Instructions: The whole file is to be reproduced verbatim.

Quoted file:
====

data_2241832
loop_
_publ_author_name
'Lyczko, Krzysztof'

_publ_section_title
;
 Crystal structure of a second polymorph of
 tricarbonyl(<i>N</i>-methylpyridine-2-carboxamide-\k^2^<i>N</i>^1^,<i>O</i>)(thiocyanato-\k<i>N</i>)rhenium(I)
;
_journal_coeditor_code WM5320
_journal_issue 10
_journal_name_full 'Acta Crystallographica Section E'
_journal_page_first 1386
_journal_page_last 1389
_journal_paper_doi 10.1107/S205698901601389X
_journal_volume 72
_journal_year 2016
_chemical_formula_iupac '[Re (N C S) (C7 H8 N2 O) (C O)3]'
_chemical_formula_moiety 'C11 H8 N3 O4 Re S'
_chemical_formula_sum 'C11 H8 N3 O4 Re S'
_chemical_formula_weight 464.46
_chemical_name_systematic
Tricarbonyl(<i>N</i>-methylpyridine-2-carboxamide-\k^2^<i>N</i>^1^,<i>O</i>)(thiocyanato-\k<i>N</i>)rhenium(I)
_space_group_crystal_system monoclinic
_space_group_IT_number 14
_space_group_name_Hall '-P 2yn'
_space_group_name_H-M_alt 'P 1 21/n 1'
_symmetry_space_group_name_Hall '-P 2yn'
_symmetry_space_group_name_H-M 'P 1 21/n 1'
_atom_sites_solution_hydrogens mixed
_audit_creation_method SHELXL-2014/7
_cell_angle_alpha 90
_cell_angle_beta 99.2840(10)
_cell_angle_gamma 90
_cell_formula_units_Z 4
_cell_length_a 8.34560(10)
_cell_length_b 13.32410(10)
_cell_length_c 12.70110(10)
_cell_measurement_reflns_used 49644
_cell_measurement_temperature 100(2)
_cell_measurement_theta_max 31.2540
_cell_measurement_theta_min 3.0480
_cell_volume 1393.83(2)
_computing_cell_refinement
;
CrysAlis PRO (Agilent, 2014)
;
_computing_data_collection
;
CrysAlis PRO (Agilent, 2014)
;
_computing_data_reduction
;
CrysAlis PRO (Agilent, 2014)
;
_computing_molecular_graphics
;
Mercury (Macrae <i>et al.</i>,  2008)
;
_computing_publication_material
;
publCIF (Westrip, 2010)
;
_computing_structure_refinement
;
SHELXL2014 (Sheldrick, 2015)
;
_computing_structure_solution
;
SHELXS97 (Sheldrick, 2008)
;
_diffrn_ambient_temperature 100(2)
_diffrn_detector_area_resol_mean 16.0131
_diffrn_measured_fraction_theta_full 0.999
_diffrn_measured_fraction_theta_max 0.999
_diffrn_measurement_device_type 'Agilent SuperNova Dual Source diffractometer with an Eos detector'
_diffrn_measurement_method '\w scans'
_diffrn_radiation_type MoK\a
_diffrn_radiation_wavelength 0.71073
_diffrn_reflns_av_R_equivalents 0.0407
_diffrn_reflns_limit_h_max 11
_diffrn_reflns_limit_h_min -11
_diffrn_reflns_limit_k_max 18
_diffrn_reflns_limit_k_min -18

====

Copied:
data_2241832
loop_
_publ_author_name
'Lyczko, Krzysztof'

_publ_section_title
;
 Crystal structure of a second polymorph of
 tricarbonyl(<i>N</i>-methylpyridine-2-carboxamide-\k^2^<i>N</i>^1^,<i>O</i>)(thiocyanato-\k<i>N</i>)rhenium(I)
;
_journal_coeditor_code WM5320
_journal_issue 10
_journal_name_full 'Acta Crystallographica Section E'
_journal_page_first 1386
_journal_page_last 1389
_journal_paper_doi 10.1107/S205698901601389X
_journal_volume 72
_journal_year 2016
_chemical_formula_iupac '[Re (N C S) (C7 H8 N2 O) (C O)3]'
_chemical_formula_moiety 'C11 H8 N3 O4 Re S'
_chemical_formula_sum 'C11 H8 N3 O4 Re S'
_chemical_formula_weight 464.46
_chemical_name_systematic
Tricarbonyl(<i>N</i>-methylpyridine-2-carboxamide-\k^2^<i>N</i>^1^,<i>O</i>)(thiocyanato-\k<i>N</i>)rhenium(I)
_space_group_crystal_system monoclinic
_space_group_IT_number 14
_space_group_name_Hall '-P 2yn'
_space_group_name_H-M_alt 'P 1 21/n 1'
_symmetry_space_group_name_Hall '-P 2yn'
_symmetry_space_group_name_H-M 'P 1 21/n 1'
_atom_sites_solution_hydrogens mixed
_audit_creation_method SHELXL-2014/7
_cell_angle_alpha 90
_cell_angle_beta 99.2840(10)
_cell_angle_gamma 90
_cell_formula_units_Z 4
_cell_length_a 8.34560(10)
_cell_length_b 13.32410(10)
_cell_length_c 12.70110(10)
_cell_measurement_reflns_used 49644
_cell_measurement_temperature 100(2)
_cell_measurement_theta_max 31.2540
_cell_measurement_theta_min 3.0480
_cell_volume 1393.83(2)
_computing_cell_refinement
;
CrysAlis PRO (Agilent, 2014)
;
_computing_data_collection
;
CrysAlis PRO (Agilent, 2014)
;
_computing_data_reduction
;
CrysAlis PRO (Agilent, 2014)
;
_computing_molecular_graphics
;
Mercury (Macrae <i>et al.</i>,  2008)
;
_computing_publication_material
;
publCIF (Westrip, 2010)
;
_computing_structure_refinement
;
SHELXL2014 (Sheldrick, 2015)
;
_computing_structure_solution
;
SHELXS97 (Sheldrick, 2008)
;
_diffrn_ambient_temperature 100(2)
_diffrn_detector_area_resol_mean 16.0131
_diffrn_measured_fraction_theta_full 0.999
_diffrn_measured_fraction_theta_max 0.999
_diffrn_measurement_device_type 'Agilent SuperNova Dual Source diffractometer with an Eos detector'
_diffrn_measurement_method '\w scans'
_diffrn_radiation_type MoK\a
_diffrn_radiation_wavelength 0.71073
_diffrn_reflns_av_R_equivalents 0.0407
_diffrn_reflns_limit_h_max 11
_diffrn_reflns_limit_h_min -11
_diffrn_reflns_limit_k_max 18
_diffrn_reflns_limit_k_min -18